Abstract: Most nonhuman primates prey on vertebrates. Meat-eating, defined as ingestion of vertebrate tissue, occurs in 12 families, ≥39 genera, and ≥89 species. It is most common in capuchins (Cebus and Sapajus spp.), baboons (Papio spp.), bonobos (Pan paniscus), and chimpanzees (Pan troglodytes) and modestly common in blue monkeys (Cercopithecus mitis), callitrichids (Callithrix spp. and Saguinus spp.), and squirrel monkeys (Saimiri spp.). It is uncommon in other cercopithecines, rare in other haplorhines and in lemurs, and virtually absent in colobines. Birds are the prey class eaten by the most species (≥53), followed by reptiles (≥48), amphibians (≥38), mammals (≥35), and fish (≥7). Major hypotheses for the importance of meat eating are that it is (1) mainly an energy source, especially (1a) when plant-source foods (PSFs) with high energy return rates are scarce (energy shortfall hypothesis); (2) mainly a protein source; and (3) mainly a source of micronutrients scarce in PSFs. Meat eating bouts sometimes provide substantial energy and protein, and some chimpanzees gain substantial protein from meat monthly or annually. However, meat typically accounts for only small proportions of feeding time and of total energy and protein intake, and quantitative data are inconsistent with the energy shortfall hypothesis. PSFs and/or invertebrates are presumably the main protein sources, even for chimpanzees. Support is strongest for the micronutrient hypothesis. Most chimpanzees eat far less meat than recorded for hunter-gatherers, but the highest chimpanzee estimates approach the lowest for African hunter-gatherers. In fundamental contrast to the human predatory pattern, other primates only eat vertebrates much smaller than they are, tool-assisted predation is rare except in some capuchins and chimpanzees, and tool use in carcass processing is virtually absent. However, harvesting of small prey deserves more attention with reference to the archaeological and ethnographic record.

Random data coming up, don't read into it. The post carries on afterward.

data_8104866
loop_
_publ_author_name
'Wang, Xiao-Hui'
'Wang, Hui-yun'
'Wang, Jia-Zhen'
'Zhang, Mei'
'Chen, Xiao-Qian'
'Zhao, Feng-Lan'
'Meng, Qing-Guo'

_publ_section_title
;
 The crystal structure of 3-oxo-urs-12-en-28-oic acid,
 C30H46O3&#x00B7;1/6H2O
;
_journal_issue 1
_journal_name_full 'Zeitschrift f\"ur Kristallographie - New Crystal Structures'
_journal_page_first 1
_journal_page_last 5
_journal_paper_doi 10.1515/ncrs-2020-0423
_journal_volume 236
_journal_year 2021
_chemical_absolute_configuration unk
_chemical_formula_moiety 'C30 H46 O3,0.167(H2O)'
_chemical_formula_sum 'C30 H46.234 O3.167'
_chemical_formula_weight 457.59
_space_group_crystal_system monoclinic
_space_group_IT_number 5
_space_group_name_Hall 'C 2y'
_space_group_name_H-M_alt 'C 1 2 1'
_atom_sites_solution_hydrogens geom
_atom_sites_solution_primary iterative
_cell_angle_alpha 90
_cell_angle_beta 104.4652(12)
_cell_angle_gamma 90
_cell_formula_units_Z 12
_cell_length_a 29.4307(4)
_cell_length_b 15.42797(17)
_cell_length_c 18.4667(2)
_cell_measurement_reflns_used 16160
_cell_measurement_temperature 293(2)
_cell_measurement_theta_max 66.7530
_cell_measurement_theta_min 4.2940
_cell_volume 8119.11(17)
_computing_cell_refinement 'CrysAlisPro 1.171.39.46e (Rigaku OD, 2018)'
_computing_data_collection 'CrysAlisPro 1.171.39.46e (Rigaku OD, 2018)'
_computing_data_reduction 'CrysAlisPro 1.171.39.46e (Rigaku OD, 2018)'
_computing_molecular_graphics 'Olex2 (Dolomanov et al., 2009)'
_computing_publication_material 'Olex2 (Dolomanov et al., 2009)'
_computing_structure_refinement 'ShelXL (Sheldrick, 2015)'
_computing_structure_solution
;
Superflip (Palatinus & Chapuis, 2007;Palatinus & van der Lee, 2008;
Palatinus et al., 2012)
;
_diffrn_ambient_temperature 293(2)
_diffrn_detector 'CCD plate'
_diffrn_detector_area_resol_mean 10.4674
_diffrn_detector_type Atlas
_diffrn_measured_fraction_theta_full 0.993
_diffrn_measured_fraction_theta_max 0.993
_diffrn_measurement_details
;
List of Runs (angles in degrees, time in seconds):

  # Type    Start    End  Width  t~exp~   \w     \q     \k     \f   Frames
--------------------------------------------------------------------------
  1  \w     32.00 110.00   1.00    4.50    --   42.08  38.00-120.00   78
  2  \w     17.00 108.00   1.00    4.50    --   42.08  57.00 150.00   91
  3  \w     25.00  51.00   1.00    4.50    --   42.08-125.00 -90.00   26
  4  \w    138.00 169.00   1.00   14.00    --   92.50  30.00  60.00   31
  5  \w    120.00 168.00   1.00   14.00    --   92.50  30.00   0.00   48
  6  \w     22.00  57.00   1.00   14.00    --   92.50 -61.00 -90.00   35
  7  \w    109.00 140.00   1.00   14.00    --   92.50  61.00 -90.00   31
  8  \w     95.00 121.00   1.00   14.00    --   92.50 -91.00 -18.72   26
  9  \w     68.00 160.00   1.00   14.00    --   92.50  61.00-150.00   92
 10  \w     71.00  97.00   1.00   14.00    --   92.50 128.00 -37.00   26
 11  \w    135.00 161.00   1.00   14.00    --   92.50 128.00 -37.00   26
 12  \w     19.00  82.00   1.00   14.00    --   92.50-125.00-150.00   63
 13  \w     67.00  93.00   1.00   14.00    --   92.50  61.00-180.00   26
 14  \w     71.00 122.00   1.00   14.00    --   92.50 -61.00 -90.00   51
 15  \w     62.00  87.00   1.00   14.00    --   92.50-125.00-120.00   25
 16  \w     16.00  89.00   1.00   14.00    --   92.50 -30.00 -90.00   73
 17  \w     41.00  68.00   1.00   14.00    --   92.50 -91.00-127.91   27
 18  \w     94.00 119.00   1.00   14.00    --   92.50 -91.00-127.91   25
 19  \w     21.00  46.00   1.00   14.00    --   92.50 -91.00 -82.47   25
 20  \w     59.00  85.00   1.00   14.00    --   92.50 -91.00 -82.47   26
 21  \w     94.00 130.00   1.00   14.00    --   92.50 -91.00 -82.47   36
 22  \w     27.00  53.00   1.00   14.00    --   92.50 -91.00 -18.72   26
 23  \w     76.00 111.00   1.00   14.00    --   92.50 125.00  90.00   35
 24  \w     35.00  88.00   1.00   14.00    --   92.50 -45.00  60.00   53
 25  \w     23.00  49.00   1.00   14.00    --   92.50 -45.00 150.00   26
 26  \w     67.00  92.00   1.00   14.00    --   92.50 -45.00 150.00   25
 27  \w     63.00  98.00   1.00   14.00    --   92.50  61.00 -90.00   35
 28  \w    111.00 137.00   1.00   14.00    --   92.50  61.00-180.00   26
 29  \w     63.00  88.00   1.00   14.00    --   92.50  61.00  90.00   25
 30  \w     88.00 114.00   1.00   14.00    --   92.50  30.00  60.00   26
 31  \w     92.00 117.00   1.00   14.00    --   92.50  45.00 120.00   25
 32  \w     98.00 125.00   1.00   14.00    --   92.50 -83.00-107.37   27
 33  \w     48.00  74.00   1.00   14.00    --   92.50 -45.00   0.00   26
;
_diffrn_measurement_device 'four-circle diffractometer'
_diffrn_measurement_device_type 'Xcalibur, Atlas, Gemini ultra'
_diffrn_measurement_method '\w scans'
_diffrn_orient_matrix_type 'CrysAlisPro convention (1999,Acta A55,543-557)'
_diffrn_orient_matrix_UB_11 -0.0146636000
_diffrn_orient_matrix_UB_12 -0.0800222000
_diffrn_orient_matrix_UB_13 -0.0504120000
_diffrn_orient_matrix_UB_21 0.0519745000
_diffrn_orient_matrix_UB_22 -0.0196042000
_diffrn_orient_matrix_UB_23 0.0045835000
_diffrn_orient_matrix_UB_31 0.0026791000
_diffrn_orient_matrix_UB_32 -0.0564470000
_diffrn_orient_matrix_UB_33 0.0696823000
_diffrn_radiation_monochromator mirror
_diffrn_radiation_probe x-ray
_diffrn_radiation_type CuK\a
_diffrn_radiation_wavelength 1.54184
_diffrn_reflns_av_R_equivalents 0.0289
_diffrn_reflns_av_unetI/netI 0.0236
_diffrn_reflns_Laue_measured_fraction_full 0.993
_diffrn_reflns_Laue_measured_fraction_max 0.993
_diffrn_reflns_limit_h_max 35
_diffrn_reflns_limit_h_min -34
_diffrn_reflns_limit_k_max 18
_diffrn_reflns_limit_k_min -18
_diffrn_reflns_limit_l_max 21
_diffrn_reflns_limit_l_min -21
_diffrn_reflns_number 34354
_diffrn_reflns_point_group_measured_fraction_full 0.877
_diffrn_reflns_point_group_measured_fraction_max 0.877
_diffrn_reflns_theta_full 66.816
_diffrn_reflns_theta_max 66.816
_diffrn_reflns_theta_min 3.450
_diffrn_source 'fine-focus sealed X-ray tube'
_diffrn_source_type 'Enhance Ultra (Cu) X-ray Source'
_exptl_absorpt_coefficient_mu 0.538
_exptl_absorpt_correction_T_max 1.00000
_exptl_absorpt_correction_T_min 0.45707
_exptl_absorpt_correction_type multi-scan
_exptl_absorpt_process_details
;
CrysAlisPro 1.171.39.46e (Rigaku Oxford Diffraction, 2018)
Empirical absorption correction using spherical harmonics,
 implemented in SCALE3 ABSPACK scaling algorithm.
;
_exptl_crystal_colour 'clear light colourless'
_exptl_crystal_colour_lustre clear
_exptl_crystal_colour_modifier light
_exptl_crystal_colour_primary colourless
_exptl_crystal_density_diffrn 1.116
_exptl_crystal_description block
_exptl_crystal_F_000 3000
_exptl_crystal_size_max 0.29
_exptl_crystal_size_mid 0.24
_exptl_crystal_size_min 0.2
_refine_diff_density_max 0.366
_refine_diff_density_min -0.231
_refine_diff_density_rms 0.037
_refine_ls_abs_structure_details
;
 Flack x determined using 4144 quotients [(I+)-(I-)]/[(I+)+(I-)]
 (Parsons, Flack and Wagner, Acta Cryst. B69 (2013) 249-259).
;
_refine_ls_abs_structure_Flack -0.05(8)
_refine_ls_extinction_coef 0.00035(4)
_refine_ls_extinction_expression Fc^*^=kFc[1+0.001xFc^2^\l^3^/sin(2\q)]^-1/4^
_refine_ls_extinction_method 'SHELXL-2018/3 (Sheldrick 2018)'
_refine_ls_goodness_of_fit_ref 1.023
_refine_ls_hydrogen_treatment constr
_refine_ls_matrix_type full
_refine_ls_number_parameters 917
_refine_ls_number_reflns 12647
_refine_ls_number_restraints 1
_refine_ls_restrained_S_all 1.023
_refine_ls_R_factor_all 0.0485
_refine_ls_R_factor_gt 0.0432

Keywords: PrimatesMeat eatingNutritionChimpanzeesCapuchinsBaboons


Gender differences in choosing to enter competitions: Focal random selection from a preselected pool removes the difference in competitiveness between men & women and does not dilute the qualifications of the entrants

Focal random selection closes the gender gap in competitiveness. Joël Berger et al. Science Advances  Nov 20 2020:Vol. 6, no. 47, eabb2142. DOI: 10.1126/sciadv.abb2142

Abstract: Gender differences in choosing to enter competitions are an important cause of the leaky pipeline for women in leadership roles and represent a considerable waste of human resources. We used an incentivized laboratory experiment to evaluate whether the introduction of random elements alters the gender gap in competitiveness. We found that focal random selection from a preselected pool removes the difference in competitiveness between men and women and does not dilute the qualifications of the entrants. The percentage of women who took part in competitions was nearly triple, and that of high-ability women double, with focal random selection compared to selection in pure performance competitions. In contrast, the behavior of men remained largely unchanged. Focal random selection closes the gender gap in competitiveness and can substantially enlarge the pool of high-performing women who apply for top jobs.